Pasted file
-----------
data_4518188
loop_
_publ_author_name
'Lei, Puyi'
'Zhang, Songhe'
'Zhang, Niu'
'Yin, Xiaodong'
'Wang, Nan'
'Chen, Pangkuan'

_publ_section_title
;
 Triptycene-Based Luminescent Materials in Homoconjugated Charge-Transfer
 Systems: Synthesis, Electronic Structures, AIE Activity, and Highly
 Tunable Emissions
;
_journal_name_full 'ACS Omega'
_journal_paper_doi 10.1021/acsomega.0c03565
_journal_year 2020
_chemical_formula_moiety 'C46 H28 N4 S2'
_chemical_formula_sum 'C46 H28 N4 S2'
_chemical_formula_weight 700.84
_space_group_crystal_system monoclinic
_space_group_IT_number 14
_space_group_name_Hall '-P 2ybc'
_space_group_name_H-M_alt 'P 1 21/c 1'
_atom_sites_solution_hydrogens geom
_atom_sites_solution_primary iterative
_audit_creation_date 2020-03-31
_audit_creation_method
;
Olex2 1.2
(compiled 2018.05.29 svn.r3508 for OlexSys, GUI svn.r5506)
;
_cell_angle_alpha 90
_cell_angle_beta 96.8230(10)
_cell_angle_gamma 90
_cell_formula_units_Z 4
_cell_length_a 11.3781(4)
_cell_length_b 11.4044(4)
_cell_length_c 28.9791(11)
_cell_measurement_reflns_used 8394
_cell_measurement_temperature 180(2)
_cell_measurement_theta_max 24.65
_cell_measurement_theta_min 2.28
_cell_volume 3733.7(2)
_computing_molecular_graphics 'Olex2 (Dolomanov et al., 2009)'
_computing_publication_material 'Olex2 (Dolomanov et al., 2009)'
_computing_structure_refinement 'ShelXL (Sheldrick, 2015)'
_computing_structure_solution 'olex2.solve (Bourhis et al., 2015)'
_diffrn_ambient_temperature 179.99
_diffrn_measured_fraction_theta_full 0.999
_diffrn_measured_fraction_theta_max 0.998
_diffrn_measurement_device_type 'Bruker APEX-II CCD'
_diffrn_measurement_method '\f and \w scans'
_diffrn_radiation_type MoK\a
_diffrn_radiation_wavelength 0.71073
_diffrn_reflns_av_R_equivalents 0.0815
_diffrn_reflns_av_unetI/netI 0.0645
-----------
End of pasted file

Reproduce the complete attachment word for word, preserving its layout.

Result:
data_4518188
loop_
_publ_author_name
'Lei, Puyi'
'Zhang, Songhe'
'Zhang, Niu'
'Yin, Xiaodong'
'Wang, Nan'
'Chen, Pangkuan'

_publ_section_title
;
 Triptycene-Based Luminescent Materials in Homoconjugated Charge-Transfer
 Systems: Synthesis, Electronic Structures, AIE Activity, and Highly
 Tunable Emissions
;
_journal_name_full 'ACS Omega'
_journal_paper_doi 10.1021/acsomega.0c03565
_journal_year 2020
_chemical_formula_moiety 'C46 H28 N4 S2'
_chemical_formula_sum 'C46 H28 N4 S2'
_chemical_formula_weight 700.84
_space_group_crystal_system monoclinic
_space_group_IT_number 14
_space_group_name_Hall '-P 2ybc'
_space_group_name_H-M_alt 'P 1 21/c 1'
_atom_sites_solution_hydrogens geom
_atom_sites_solution_primary iterative
_audit_creation_date 2020-03-31
_audit_creation_method
;
Olex2 1.2
(compiled 2018.05.29 svn.r3508 for OlexSys, GUI svn.r5506)
;
_cell_angle_alpha 90
_cell_angle_beta 96.8230(10)
_cell_angle_gamma 90
_cell_formula_units_Z 4
_cell_length_a 11.3781(4)
_cell_length_b 11.4044(4)
_cell_length_c 28.9791(11)
_cell_measurement_reflns_used 8394
_cell_measurement_temperature 180(2)
_cell_measurement_theta_max 24.65
_cell_measurement_theta_min 2.28
_cell_volume 3733.7(2)
_computing_molecular_graphics 'Olex2 (Dolomanov et al., 2009)'
_computing_publication_material 'Olex2 (Dolomanov et al., 2009)'
_computing_structure_refinement 'ShelXL (Sheldrick, 2015)'
_computing_structure_solution 'olex2.solve (Bourhis et al., 2015)'
_diffrn_ambient_temperature 179.99
_diffrn_measured_fraction_theta_full 0.999
_diffrn_measured_fraction_theta_max 0.998
_diffrn_measurement_device_type 'Bruker APEX-II CCD'
_diffrn_measurement_method '\f and \w scans'
_diffrn_radiation_type MoK\a
_diffrn_radiation_wavelength 0.71073
_diffrn_reflns_av_R_equivalents 0.0815
_diffrn_reflns_av_unetI/netI 0.0645